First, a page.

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Who's Part of Steve King's Racially Engineered America?

Underlying the Trump administration policies is a narrow, ethnically determined idea of what Americanness is. At least Rep Steve King said it out loud.

Nancy Goldstein
Nancy Goldstein
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Demonstrators rally against the Trump administration's new travel ban, outside of the White House in Washington, U.S. March 6, 2017.
Demonstrators rally against the Trump administration's new travel ban, outside of the White House in Washington, U.S. March 6, 2017.Credit: JONATHAN ERNST/REUTERS
Nancy Goldstein
Nancy Goldstein

Rep. Steve King’s recent racist tweet followed by the Anti-Defamation League’s announcement hours later that they will build a state-of-the-art command center in Silicon Valley to combat the growing threat of cyberhate, bookend a larger, unavoidable national discussion about who is welcome in America.

Will America under U.S President Donald Trump and Chief White House Strategist Steve Bannon continue its slide toward becoming a me-first white nation ruled by an obsession with racial purity and maintained by demographic engineering? Or will it pivot back to being a democracy where citizenship is defined by certain standards of character, principles, and conduct, as well as status? The answer depends on whether our nation’s practices cleave more closely to King’s tweet or the ADL’s new initiative, which will help companies in the digital space create a safer and more tolerant online atmosphere.

For anyone who’s missed the last few days of wall-to-all media coverage, King sent Twitter roiling early Sunday afternoon by extolling the virtues of Geert Wilders, the far-right Dutch politician who recently referred to Moroccan immigrants as “scum.” King’s infamous Tweet, “Wilders understands that culture and demographics are our destiny. We can't restore our civilization with somebody else's babies,” drew an understandably enthusiastic response (“GOD BLESS STEVE KING!! #TruthRISING”) from David Duke, the Holocaust denier and former imperial wizard of the Ku Klux Klan, who Trump pretended not to know while running for president and whose support he was so hesitant to disavow.

Duke no doubt recognized King’s reference to the best-known slogan of the U.S. white supremacist movement. The so-called "14 Words" – "We must secure the existence of our people and a future for White children” – were penned by David Lane, one of the founders of the terrorist group The Order, which was responsible for the 1984 assassination of Jewish radio host Alan Berg. So much for all of King’s ducking and weaving as he tries to convince a variety of pundits that he’s merely talking about preserving “Western Civilization.”

Numerous Democratic officials and a sparse handful of Republicans, almost all of them people of color, condemned King’s tweet. But the least racist guy you’ll ever meet, our Tweeter-in-Chief, said not a peep for over 48 hours, and then only in the mildest of terms and through Press Secretary Sean Spicer.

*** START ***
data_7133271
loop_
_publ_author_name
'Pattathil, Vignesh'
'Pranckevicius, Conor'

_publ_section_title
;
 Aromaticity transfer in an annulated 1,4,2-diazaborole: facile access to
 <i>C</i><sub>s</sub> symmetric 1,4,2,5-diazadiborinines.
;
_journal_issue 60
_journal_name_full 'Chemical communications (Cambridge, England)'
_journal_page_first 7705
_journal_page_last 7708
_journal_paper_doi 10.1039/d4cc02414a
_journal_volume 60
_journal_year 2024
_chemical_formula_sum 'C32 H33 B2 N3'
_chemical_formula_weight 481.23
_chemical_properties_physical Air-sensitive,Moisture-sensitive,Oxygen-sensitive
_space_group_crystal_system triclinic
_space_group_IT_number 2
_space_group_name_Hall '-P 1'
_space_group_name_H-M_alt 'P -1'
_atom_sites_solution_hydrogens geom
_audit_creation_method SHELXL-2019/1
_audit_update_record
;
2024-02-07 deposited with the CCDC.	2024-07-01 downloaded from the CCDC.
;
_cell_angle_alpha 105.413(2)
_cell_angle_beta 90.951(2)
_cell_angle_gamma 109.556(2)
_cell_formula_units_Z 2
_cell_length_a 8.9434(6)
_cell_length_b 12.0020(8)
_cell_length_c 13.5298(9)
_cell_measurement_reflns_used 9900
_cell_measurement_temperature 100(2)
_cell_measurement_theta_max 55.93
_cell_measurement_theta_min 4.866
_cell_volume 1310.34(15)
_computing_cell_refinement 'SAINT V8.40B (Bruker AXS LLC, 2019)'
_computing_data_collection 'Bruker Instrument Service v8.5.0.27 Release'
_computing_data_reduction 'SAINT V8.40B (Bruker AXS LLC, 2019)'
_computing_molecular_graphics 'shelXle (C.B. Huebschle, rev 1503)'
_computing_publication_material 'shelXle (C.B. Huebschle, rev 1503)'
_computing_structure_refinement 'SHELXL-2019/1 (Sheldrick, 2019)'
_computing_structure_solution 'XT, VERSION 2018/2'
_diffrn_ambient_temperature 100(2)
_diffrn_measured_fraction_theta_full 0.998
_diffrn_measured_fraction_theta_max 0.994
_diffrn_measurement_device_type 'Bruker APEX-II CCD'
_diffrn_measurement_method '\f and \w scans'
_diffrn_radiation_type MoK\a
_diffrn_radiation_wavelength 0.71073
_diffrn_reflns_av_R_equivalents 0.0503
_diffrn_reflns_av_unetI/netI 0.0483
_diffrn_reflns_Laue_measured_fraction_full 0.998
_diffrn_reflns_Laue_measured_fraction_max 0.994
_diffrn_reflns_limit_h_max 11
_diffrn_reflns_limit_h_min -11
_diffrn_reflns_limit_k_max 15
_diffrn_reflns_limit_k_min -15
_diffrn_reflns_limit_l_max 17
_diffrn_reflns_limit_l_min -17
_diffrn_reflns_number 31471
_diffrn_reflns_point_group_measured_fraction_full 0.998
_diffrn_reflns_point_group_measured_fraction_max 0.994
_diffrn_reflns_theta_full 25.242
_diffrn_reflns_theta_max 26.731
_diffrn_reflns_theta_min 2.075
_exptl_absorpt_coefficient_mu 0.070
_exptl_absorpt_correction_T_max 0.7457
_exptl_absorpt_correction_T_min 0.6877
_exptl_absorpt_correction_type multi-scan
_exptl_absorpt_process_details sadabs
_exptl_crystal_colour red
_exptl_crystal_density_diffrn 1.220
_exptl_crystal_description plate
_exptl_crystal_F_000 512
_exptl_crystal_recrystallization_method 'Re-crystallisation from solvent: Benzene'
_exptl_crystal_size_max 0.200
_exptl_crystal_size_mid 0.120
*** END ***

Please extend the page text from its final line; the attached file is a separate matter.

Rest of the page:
As a reminder, the Donald first rose to fame as a leader of the Birther movement that tried to undermine the legitimacy of America’s first black president.

As for Bannon, when journalist Sarah Seltzer interviewed him at the Republican National Convention just weeks before Trump tapped the then-executive chairman of Breitbart Media to lead his campaign, Bannon proudly told her that Breitbart News was “the platform for the alt-right.” That’s the rebranded name for white supremacists popularized by Richard Spencer – the guy expelled from the Conservative Political Action Conference last month for being “alt-right,” just hours before the man he has repeatedly lauded, Bannon, was led to the main stage as a key presenter.

Unsurprisingly, online hate has spiked in the Trump era. The ADL’s October report titled “Anti-Semitic Targeting of Journalists During the 2016 Presidential Campaign,” while strenuously non-partisan, notes “a significant uptick in anti-Semitic tweets as coverage of the presidential campaign intensified.” The words that appear most frequently in Twitter attackers’ bios are “Trump,” “nationalist,” “conservative,” and “white.”

Long story short, Center Director Brittan Heller is in for some steep hours. A smart, worldly First Amendment devotee fresh from investigating and prosecuting cyber-crime and human rights violations at the U.S. Department of Justice, Heller will collaborate directly with companies like Google, Facebook, and Twitter, especially as they establish the terms of service that govern their forums.

She describes the work as being about “ending the reinforcement and normalization of online hate speech” – no small feat when the 2.6 million anti-Semitic tweets the ADL tracked between August 2015 and July 2016 had an estimated 10 billion impressions (reach).

The center's mission covers cyberhate directed at groups including but not limited to anti-Semitism. (Heller assured me that the center would also focus on anti-Muslim hate and racism). Center staff will also track and address cyber harassment and bullying, work to understand and anticipate the cybersecurity needs of 21st century communities, and ensure that as new technologies crop up, they're built with tolerance in mind.

Mahatma Gandhi, when asked by a smug journalist what he thought of Western Civilization, famously quipped, “I think it would be a good idea.” Nearly a century later, Heller says, “You know how people used to burn crosses on your lawn? I’m trying to keep that from happening on Twitter.”

Nancy Goldstein’s work has appeared in the Guardian, the Washington Post, and the Nation. Follow her on Twitter at @nancygoldstein

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